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Outlines of English and American Literature
Sidney Lanier
by Long, William J.

The name of Lanier is often associated with that of Timrod, and the two southern poets were outwardly alike in that they struggled against physical illness and mental depression; but where we see in Timrod the tragedy of a poet broken by pain and neglect, the tragedy of Lanier's life is forgotten in our wonder at his triumph. It is doubtful if any other poet ever raised so pure a song of joy out of conditions that might well have occasioned a wail of despair.

The joyous song of Lanier is appreciated only by the few. He is not popular with either readers or critics, and the difficulty of assigning him a place or rank may be judged from recent attempts. One history of American literature barely mentions Lanier in a slighting reference to "a small cult of poetry in parts of America"; [Footnote: Trent, History of American Literature (1913), p. 471.] another calls him the only southern poet who had a national horizon, and accords his work ample criticism; [Footnote: Moses, Literature of the South (1910), pp 358-383] a third describes him as "a true artist" having "a lyric power hardly to be found in any other American," but the brief record ends with the cutting criticism that his work is "hardly national." [Footnote: Wendell, Literary History of America (1911), pp 495-498.] And so with all other histories, one dismisses him as the author of a vague rhapsody called "The Marshes of Glynn," another exalts him as a poet who rivals Poe in melody and far surpasses him in thought or feeling. Evidently there is no settled criticism of Lanier, as of Bryant or Longfellow; he is not yet secure in his position among the elder poets, and what we record here is such a personal appreciation as any reader may formulate for himself.


America has had its Puritan and its Cavalier writers, but seldom one who combines the Puritan's stern devotion to duty with the Cavalier's joy in nature and romance and music. Lanier was such a poet, and he owed his rare quality to a mixed ancestry. He was descended on his mother's side from Scotch-Irish and Puritan forbears, and on his father's side from Huguenot (French) exiles who were musicians at the English court. One of his ancestors, Nicholas Lanier, is described as "a musician, painter and engraver" for Queen Elizabeth and King James, and as the composer of music for some of Ben Jonson's masques.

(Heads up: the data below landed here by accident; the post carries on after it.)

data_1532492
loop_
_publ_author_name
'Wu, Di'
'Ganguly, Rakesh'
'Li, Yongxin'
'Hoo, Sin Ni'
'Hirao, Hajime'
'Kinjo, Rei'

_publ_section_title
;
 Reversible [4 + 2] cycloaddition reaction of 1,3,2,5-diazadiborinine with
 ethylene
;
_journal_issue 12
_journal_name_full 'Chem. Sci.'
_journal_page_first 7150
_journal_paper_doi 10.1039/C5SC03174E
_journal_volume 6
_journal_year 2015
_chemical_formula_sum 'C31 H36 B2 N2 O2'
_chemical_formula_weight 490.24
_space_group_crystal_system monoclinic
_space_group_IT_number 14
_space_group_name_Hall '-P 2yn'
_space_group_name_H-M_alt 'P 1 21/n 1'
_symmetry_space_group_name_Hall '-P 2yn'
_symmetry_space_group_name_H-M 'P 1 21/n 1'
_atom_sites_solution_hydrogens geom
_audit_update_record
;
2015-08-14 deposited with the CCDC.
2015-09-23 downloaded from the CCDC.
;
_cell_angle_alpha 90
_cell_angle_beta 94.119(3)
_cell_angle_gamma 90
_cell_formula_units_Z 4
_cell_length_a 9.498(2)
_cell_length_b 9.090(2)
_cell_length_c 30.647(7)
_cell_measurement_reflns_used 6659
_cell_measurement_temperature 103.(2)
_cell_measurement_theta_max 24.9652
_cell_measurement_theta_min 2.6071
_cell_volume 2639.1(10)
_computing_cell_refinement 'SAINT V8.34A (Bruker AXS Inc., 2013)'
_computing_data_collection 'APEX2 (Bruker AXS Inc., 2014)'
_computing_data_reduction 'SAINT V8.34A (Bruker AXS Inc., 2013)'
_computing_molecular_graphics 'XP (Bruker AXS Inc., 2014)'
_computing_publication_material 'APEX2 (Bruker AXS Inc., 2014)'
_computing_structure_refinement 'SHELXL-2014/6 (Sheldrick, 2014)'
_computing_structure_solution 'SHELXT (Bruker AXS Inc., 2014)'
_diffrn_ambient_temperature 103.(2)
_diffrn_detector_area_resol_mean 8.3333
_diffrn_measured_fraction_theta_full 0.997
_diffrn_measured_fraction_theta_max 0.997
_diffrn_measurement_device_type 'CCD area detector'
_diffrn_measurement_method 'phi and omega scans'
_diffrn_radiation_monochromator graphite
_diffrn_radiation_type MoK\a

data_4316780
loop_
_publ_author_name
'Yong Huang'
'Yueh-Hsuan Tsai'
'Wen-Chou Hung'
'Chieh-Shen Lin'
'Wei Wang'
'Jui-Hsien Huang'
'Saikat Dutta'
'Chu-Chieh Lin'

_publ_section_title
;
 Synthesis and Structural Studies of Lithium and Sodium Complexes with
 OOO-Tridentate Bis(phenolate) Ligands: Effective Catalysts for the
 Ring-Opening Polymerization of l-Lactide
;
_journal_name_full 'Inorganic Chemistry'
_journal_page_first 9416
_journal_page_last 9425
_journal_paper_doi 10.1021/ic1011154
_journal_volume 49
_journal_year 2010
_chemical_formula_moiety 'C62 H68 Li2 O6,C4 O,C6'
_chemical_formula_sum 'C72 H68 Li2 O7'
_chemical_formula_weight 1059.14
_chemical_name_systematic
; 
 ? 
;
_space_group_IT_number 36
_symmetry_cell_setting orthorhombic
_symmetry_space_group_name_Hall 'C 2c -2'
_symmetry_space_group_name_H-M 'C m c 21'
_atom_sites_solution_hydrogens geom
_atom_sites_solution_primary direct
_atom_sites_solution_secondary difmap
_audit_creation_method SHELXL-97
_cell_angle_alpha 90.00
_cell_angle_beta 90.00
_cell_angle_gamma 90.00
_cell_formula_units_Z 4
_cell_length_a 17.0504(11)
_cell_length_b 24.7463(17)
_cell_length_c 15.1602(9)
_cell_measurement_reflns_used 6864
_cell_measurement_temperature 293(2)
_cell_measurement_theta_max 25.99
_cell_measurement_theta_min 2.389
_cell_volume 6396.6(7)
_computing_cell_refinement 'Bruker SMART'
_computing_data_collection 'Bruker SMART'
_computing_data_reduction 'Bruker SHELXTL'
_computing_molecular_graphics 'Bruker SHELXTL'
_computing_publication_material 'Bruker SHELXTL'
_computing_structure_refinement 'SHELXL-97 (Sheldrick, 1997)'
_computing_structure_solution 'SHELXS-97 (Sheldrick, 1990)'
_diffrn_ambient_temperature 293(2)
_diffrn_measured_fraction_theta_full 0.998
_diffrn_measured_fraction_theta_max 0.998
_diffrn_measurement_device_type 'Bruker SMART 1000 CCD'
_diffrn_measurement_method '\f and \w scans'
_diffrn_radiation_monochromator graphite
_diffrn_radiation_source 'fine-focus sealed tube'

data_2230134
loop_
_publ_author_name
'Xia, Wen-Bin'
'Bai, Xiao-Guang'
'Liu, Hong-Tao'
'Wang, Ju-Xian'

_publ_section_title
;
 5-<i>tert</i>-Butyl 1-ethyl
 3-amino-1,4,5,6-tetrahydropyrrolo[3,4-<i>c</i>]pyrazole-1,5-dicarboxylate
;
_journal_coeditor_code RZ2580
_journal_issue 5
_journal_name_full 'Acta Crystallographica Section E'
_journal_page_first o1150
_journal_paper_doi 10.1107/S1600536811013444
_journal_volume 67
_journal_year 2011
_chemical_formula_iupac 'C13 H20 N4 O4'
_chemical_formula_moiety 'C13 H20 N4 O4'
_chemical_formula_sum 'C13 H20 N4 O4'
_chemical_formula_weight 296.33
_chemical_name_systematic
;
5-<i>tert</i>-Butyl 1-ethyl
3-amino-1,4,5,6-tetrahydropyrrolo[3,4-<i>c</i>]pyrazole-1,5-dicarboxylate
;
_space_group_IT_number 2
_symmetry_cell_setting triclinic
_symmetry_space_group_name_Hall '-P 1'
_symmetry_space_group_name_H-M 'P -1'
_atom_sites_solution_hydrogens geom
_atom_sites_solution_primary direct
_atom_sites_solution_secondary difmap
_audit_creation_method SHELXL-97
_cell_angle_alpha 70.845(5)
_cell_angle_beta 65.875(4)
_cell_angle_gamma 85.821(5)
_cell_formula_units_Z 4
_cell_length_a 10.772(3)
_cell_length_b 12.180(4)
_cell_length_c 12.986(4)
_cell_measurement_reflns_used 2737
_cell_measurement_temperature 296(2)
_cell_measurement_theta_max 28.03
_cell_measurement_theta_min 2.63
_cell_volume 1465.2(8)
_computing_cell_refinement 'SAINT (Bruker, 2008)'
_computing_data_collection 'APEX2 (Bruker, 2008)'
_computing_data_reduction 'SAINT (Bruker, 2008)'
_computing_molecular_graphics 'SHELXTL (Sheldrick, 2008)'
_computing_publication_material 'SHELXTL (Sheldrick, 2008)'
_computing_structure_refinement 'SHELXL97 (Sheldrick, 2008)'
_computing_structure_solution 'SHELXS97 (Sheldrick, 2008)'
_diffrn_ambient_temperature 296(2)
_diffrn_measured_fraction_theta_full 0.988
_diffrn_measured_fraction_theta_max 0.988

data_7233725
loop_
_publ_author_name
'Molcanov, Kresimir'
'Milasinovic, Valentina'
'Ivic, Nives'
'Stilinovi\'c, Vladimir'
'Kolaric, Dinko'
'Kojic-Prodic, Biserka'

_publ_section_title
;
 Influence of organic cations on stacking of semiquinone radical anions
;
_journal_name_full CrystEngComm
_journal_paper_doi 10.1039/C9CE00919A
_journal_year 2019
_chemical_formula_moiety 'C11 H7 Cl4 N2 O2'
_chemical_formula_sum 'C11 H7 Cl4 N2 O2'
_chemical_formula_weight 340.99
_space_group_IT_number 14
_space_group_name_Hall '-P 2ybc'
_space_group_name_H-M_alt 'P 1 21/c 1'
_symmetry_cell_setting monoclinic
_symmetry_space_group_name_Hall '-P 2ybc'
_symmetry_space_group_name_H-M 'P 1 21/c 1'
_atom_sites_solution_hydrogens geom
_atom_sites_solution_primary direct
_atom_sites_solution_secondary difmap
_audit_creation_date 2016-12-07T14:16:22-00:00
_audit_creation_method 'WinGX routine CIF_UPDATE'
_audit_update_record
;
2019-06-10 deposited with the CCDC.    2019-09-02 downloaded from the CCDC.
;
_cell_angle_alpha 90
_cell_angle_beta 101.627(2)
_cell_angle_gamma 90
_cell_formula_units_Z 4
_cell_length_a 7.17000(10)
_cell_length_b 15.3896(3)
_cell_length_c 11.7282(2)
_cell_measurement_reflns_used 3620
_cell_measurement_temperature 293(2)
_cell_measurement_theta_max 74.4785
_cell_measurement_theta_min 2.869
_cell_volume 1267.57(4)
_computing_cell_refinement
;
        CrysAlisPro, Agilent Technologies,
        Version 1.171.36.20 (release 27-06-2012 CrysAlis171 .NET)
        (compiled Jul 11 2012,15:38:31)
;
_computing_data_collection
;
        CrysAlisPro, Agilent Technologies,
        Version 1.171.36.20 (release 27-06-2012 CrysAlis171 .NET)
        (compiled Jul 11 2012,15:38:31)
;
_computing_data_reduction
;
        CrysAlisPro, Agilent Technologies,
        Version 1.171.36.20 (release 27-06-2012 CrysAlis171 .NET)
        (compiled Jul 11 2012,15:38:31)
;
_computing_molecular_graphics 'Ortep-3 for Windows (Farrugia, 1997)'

Early Traits

His boyhood was spent at Macon, Georgia, where he was born in 1842. A study of that boyhood reveals certain characteristics which reappear constantly in the poet's work. One was his rare purity of soul; another was his brave spirit; a third was his delight in nature; a fourth was his passion for music. At seven he made his first flute from a reed, and ever afterwards, though he learned to play many instruments, the flute was to him as a companion and a voice. With it he cheered many a weary march or hungry bivouac; through it he told all his heart to the woman he loved; by it he won a place when he had no other means of earning his bread. Hence in "The Symphony," a poem which fronts one of life's hard problems, it is the flute that utters the clearest and sweetest note.

In War Time

Lanier had finished his course in Oglethorpe University (a primitive little college in Midway, Georgia) and was tutoring there when the war came, and the college closed its doors because teachers and students were away at the first call to join the army. For four years he was a Confederate soldier, serving in the ranks with his brother and refusing the promotion offered him for gallant conduct in the field. There was a time during this period when he might have sung like the minstrels of old, for romance had come to him with the war. By day he was fighting or scouting with his life in his hand; but when camp fires were lighted he would take his flute and slip away to serenade the girl who "waited for him till the war was over."

We mention these small incidents with a purpose. There is a delicacy of feeling in Lanier's verse which might lead a reader to assume that the poet was effeminate, when in truth he was as manly as any Norse scald or Saxon scop who ever stood beside his chief in battle. Of the war he never sang; but we find some reflection of the girl who waited in the poem "My Springs."

War's Aftermath

Lanier was at sea, as signal officer on a blockade runner, when his ship was captured by a Federal cruiser and he was sent to the military prison at Point Lookout (1864). A hard and bitter experience it was, and his only comfort was the flute which he had hidden in his ragged sleeve. When released the following year he set out on foot for his home, five hundred miles away, and reached it more dead than alive; for consumption had laid a heavy hand upon him. For weeks he was desperately ill, and during the illness his mother died of the same wasting disease; then he rose and set out bravely to earn a living,--no easy matter in a place that had suffered as Georgia had during the war.

The Gleam